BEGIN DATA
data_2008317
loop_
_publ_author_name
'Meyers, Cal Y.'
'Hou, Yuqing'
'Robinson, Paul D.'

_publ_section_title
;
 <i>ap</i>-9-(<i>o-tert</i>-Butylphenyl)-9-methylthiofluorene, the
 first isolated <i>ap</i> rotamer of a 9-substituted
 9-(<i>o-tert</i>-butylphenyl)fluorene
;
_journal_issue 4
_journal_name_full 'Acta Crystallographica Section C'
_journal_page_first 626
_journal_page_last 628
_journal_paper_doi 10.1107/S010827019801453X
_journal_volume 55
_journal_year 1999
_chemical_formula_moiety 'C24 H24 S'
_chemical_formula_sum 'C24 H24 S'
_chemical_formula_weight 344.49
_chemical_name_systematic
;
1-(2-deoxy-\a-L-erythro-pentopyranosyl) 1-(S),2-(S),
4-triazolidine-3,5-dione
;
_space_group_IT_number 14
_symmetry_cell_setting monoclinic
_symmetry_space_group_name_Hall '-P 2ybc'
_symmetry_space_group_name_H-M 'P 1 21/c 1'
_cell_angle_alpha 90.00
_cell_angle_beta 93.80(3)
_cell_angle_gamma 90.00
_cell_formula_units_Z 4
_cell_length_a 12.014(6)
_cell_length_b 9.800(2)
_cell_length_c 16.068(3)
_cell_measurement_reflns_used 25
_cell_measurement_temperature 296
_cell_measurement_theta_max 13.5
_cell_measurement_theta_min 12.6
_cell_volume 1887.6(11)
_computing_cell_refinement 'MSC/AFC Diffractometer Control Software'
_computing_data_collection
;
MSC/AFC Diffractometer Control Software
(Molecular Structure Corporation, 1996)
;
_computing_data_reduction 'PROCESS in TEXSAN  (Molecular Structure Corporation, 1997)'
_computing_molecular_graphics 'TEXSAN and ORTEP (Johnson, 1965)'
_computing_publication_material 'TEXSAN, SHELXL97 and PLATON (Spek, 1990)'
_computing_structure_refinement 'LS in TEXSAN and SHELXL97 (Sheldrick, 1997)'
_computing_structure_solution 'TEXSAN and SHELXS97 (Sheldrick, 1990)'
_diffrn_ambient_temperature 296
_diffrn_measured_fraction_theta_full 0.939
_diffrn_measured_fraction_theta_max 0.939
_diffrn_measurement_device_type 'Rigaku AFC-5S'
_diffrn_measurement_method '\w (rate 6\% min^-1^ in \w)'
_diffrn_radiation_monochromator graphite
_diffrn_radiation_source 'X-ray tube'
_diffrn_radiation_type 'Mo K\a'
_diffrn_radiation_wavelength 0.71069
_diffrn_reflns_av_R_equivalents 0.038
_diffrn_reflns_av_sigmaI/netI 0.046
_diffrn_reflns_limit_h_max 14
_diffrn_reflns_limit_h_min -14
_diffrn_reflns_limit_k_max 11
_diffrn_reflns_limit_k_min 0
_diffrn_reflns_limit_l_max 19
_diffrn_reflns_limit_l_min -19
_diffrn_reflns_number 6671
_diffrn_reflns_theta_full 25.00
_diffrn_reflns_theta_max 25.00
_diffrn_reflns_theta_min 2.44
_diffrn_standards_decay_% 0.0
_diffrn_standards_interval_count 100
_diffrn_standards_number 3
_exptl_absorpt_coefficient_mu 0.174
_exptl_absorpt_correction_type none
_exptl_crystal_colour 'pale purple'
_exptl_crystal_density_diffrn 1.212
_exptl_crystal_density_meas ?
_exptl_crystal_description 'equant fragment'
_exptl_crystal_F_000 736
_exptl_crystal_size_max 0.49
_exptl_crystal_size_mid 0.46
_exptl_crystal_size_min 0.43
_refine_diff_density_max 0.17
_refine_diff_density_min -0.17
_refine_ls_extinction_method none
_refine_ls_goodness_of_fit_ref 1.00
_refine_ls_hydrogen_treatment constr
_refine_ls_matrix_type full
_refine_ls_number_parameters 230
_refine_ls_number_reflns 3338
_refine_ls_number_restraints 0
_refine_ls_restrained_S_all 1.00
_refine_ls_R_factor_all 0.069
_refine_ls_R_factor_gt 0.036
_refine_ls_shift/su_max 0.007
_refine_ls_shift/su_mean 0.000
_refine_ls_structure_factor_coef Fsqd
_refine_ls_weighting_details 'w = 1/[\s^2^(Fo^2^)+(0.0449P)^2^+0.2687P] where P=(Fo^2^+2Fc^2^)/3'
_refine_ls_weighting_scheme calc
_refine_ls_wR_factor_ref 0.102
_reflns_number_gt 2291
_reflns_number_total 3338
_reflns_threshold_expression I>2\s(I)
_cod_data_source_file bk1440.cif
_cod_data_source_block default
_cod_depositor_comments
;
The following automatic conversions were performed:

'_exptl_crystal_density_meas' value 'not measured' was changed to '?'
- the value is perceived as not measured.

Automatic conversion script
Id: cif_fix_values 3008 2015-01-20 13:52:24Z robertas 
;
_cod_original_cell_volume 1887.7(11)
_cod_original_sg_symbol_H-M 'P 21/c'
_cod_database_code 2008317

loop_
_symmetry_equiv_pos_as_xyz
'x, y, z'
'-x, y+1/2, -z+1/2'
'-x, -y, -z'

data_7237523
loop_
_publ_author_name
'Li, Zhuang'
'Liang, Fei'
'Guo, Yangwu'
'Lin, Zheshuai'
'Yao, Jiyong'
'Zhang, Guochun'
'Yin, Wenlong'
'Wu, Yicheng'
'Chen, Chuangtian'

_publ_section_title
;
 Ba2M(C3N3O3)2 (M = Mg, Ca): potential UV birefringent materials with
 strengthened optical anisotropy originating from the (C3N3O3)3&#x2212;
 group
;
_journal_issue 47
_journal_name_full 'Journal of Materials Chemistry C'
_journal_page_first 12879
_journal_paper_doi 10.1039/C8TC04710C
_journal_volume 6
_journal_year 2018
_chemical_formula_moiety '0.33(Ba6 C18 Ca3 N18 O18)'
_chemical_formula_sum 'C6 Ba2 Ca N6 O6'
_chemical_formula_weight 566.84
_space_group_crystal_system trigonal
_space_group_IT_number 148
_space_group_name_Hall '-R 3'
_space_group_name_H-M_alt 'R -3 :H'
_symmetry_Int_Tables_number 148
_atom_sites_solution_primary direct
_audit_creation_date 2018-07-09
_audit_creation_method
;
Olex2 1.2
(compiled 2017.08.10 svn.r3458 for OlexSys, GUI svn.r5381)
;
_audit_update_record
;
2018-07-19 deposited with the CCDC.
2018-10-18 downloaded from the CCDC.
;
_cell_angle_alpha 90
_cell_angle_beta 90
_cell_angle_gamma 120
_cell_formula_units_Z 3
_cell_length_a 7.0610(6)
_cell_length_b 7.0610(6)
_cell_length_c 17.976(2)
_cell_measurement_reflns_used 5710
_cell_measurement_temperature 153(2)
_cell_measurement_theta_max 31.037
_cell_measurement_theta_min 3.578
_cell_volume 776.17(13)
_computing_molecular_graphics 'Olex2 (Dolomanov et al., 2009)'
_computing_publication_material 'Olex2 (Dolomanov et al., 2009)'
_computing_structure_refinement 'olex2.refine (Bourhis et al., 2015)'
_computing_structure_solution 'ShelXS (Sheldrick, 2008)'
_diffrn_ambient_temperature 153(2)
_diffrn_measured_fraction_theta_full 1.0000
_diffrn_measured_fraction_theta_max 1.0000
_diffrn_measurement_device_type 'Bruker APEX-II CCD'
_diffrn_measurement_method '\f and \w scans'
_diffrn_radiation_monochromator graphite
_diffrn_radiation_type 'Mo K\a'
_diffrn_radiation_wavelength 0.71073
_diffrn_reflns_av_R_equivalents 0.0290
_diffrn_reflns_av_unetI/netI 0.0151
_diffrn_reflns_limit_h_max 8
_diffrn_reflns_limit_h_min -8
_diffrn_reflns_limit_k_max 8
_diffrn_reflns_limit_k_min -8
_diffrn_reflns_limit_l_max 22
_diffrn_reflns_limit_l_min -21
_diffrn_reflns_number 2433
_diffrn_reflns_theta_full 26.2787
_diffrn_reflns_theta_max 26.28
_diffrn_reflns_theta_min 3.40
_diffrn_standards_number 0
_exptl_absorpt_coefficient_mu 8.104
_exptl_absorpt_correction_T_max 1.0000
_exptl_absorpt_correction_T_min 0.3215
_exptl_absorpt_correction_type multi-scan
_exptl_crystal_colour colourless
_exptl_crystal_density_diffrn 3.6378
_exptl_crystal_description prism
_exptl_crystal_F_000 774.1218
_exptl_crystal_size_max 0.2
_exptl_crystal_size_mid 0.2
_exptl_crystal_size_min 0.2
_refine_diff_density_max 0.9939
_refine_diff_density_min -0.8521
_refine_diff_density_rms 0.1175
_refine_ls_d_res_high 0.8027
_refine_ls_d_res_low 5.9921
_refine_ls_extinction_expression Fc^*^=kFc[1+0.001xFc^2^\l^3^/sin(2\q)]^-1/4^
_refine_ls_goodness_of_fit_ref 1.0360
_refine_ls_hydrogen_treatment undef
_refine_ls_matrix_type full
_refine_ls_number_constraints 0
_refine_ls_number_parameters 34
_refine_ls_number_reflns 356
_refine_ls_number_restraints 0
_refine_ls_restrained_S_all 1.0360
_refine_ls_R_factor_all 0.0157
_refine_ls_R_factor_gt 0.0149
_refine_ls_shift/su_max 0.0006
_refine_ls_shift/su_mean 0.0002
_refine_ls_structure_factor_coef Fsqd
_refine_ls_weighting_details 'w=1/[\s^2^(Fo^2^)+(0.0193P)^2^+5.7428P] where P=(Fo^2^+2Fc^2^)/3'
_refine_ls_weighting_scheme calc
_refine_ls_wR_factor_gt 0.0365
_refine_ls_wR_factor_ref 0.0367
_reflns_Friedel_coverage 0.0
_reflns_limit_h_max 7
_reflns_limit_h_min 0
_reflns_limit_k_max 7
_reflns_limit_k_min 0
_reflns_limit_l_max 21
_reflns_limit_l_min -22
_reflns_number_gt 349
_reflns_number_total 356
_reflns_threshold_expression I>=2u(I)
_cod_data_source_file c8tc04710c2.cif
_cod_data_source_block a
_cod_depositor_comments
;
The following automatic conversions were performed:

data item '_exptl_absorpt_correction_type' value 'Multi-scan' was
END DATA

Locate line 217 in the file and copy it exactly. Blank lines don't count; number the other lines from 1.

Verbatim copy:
_exptl_crystal_size_max 0.2